It's something I chose very consciously, and I jumped into it. I really loved it. I love that you can use these skills to help people protect themselves in the virtual world, right?! And I'm not disappointed at all, because in the many years that I've been doing this for now, I have discovered many critical vulnerabilities, sometimes even not in projects. Sometimes I was just messing around and I was trying to learn, and I disclosed vulnerabilities that I didn't even get credit for it, but I know that it would have significant damage if it was exploited. And it just gives me satisfaction that, hey, you know what? I'm doing something that offers value in the end, it's pretty okay.

Andra Zaharia: I think it really is. It does help us sleep better at night. And this is something that I try to personally contribute to the industry, is to get people outside of the cybersecurity industry to understand how many people like you fight for their security and for their safety every day, through everything from protocols to how we build technology to how we integrate it, everything, all of the madness that happens behind the screen. 

It's actually such an act of creativity and generosity to keep people safe at the end of the day. And that's a beautiful way to make a living. It's an awesome way to make a living, to actually help someone else, not just keep safe, but also help other people understand why this is important and why technology is shaping society and our thinking and even our biology in a way that we never anticipated. It will. At least not so fast. Not as fast as it's happening today.

Andra Zaharia: One other thing I wanted to ask is, what is something that's particularly exciting for you right now? Like, what is something that you're researching and interested in and spending time with right now?

[50:55] Panagiotis Chartas: I really want to get into bug bounty really seriously, and I am creating tools that are specifically for that. And it's offline projects. I haven't published any of them. They're pretty buggy to publish them now, but it's also big projects, a lot of code. I have been building them for months and I use them sometimes in projects actually quite often, and shape them all the time, making them better and better. And yeah, this is something I'm in pursuit right now. I want to join the proud tribe of bug bounty hunters, but I want to do it. I want to go there with all of my tools sharp, all my axe. I want it to be super sharp. My arrows, everything will be in place and kind of carve my own way of doing that.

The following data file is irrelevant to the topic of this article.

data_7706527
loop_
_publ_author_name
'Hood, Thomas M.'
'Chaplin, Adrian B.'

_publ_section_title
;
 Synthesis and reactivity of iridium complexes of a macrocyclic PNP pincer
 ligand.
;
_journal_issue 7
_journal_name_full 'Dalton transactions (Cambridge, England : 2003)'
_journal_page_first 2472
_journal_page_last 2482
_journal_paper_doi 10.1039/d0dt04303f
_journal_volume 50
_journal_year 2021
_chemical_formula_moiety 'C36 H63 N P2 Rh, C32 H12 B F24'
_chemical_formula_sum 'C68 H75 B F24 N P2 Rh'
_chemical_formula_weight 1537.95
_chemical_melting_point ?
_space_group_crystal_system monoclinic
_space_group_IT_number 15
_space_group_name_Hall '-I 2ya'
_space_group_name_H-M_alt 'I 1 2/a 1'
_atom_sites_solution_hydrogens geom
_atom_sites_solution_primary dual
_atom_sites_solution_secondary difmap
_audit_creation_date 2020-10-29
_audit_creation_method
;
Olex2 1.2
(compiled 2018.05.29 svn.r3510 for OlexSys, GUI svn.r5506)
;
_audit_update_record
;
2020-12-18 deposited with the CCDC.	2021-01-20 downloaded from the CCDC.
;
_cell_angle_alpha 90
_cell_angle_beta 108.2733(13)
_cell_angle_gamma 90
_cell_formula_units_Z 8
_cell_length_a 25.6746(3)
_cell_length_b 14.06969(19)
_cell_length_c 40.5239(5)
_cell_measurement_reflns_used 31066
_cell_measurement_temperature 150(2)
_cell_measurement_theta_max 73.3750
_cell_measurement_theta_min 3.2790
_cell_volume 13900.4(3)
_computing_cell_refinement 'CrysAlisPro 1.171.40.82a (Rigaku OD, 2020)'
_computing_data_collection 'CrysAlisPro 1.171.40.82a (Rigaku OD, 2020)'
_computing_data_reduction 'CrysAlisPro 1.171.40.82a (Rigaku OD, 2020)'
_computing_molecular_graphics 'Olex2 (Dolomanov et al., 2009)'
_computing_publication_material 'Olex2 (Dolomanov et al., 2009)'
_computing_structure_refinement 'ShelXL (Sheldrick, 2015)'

Because it is an area where there's a lot of space for creating methodologies and strategies and approach this. And it's really challenging. And the toolmaking thing is, I think it's one of my favorite things. It's something that I will certainly keep doing. And I want to return to some projects that I have temporarily abandoned, like Finland, for example, that you, you know, you don't have time to do everything. I'm one person.

[52:19] Andra Zaharia: That sounds really exciting. And I bet that we're going to see a lot more interesting things for you. And I'm just rooting for you to get all of that sense of reward after putting in so much work to see your results come in. It's just we need a lot more of that. I think we need more celebrating the results because we're always like, I've now done this, and onto the next thing because the list never ends. Like, our roadmap is lifelong. And we keep adding things to that and we keep going back. We're very good at creating work for ourselves, which is both great and also that we need to introduce some balance there. 

So I really appreciate everything that you shared with me today and all of the examples and the thinking around them, your context, your personal motivation. It's such a great example to be able to talk openly and honestly about these things and just give perhaps other hackers, people who want to make a switch and want to come into offensive security, give them a lot of potential exploration points that they can sort with. So I really appreciate you for having this conversation with me today. And you're definitely, like honoring your nickname in a big way.

Panagiotis Chartas: Thanks so much. This is really kind of you to say. I really enjoyed it. It was awesome to have this conversation with you.

Andra Zaharia: Ever wondered how deep the rabbit hole goes in the world of ethical hacking? Well, we're still falling, and we're dragging you along with us. One question at a time. 

Thanks for wandering through this maze with us as we tackle the nitty gritty flipped misconceptions on their heads and maybe, just maybe, made you rethink some of the things that are important to you. 

This has been the We think we know podcast by Pentest-Tools.com and before I sign off, keep this in mind. 

There's always a backdoor, or at the very least, a sneaky side entrance. 

See you next time.